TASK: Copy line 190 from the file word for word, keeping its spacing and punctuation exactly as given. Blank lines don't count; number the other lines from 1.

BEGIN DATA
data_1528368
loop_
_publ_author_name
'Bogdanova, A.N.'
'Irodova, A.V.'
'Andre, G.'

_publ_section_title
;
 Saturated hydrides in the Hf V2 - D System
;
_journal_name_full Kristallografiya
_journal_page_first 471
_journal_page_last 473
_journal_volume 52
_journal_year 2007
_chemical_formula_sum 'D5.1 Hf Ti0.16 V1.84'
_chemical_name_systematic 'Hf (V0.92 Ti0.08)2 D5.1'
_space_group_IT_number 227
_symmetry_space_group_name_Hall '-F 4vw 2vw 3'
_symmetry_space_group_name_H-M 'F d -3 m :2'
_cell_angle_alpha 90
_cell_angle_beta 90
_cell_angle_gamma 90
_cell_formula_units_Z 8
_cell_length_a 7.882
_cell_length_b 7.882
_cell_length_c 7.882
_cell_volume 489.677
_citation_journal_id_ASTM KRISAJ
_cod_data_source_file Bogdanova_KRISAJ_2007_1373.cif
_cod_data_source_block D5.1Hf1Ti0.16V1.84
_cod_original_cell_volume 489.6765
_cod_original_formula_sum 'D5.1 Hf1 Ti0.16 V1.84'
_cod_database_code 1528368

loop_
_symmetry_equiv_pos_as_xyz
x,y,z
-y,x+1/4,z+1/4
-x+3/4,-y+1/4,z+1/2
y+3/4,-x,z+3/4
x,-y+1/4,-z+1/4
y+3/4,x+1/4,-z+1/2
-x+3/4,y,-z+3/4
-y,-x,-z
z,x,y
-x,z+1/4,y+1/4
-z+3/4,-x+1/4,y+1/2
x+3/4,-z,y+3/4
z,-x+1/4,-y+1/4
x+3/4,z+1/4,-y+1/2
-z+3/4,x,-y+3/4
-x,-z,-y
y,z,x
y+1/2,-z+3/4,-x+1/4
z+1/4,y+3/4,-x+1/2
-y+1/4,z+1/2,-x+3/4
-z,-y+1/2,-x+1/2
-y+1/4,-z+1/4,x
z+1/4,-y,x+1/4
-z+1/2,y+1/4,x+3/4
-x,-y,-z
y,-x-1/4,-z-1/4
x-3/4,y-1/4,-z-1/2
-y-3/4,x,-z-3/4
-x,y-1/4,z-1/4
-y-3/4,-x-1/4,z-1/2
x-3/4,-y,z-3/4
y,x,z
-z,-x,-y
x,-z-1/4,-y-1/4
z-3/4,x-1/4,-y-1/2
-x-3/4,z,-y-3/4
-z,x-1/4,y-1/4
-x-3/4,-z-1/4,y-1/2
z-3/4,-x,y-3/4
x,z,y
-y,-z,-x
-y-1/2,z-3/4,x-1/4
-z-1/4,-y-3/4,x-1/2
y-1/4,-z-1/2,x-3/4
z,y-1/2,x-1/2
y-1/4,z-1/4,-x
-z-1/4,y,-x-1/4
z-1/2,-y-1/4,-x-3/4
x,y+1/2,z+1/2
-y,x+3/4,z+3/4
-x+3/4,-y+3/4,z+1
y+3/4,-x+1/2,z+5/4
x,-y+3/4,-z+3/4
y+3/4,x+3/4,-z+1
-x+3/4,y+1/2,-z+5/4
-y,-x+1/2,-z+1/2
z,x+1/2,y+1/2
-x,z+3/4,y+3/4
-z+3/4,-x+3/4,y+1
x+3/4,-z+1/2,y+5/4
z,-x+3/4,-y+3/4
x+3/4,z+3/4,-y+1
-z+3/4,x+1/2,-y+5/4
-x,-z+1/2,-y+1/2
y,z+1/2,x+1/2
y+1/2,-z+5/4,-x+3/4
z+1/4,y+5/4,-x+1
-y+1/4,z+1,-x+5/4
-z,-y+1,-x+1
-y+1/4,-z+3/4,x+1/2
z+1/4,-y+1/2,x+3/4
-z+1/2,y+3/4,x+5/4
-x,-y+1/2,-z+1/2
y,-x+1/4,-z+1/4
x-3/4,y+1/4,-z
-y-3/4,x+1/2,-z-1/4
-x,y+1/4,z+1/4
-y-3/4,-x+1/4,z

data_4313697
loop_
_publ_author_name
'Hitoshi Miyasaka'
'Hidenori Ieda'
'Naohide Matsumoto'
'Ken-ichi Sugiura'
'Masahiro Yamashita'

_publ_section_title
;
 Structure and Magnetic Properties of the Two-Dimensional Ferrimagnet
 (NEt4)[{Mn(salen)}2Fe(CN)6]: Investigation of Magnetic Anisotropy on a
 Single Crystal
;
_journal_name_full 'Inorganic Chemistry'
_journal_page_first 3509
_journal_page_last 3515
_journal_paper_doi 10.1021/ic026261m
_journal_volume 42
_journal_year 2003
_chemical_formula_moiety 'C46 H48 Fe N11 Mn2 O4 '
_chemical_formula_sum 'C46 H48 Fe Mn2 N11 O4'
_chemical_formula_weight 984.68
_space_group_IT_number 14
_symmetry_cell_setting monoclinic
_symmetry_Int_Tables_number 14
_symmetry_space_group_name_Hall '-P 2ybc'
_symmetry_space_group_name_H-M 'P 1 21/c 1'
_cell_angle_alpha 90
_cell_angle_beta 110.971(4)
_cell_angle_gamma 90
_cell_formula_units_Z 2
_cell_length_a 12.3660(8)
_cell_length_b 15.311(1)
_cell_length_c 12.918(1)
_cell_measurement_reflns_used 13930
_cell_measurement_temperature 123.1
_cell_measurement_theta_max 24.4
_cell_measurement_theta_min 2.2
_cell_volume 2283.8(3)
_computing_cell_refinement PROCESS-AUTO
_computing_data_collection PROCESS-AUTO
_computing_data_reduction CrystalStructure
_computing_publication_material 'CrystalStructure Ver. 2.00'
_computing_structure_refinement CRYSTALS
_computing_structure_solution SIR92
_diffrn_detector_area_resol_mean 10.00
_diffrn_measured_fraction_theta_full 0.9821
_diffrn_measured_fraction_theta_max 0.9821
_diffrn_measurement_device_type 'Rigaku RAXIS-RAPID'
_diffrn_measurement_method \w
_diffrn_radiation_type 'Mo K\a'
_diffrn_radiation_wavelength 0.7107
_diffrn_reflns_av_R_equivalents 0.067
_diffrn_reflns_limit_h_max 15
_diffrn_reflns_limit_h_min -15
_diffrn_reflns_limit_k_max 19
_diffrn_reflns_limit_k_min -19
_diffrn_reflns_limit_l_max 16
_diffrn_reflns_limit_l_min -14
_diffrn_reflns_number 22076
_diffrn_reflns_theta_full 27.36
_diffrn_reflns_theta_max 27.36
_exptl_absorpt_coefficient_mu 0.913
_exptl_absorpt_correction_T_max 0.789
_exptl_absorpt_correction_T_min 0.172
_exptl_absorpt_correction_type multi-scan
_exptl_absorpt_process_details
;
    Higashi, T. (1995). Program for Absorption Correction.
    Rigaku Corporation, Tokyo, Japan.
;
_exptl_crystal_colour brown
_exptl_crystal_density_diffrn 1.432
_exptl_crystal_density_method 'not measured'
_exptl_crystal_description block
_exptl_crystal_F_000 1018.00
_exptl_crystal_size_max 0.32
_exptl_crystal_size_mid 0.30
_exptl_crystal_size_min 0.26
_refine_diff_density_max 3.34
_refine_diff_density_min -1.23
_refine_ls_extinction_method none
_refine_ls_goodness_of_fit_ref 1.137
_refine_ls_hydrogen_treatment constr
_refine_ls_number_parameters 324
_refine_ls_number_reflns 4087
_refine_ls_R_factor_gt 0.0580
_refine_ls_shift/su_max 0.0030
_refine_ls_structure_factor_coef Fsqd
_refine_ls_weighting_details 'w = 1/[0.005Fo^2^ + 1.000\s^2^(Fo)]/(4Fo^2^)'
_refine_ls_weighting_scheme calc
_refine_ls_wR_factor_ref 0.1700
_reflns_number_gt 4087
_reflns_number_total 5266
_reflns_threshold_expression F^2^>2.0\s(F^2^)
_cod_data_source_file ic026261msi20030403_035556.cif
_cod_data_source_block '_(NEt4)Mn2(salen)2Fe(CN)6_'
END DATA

_exptl_crystal_description block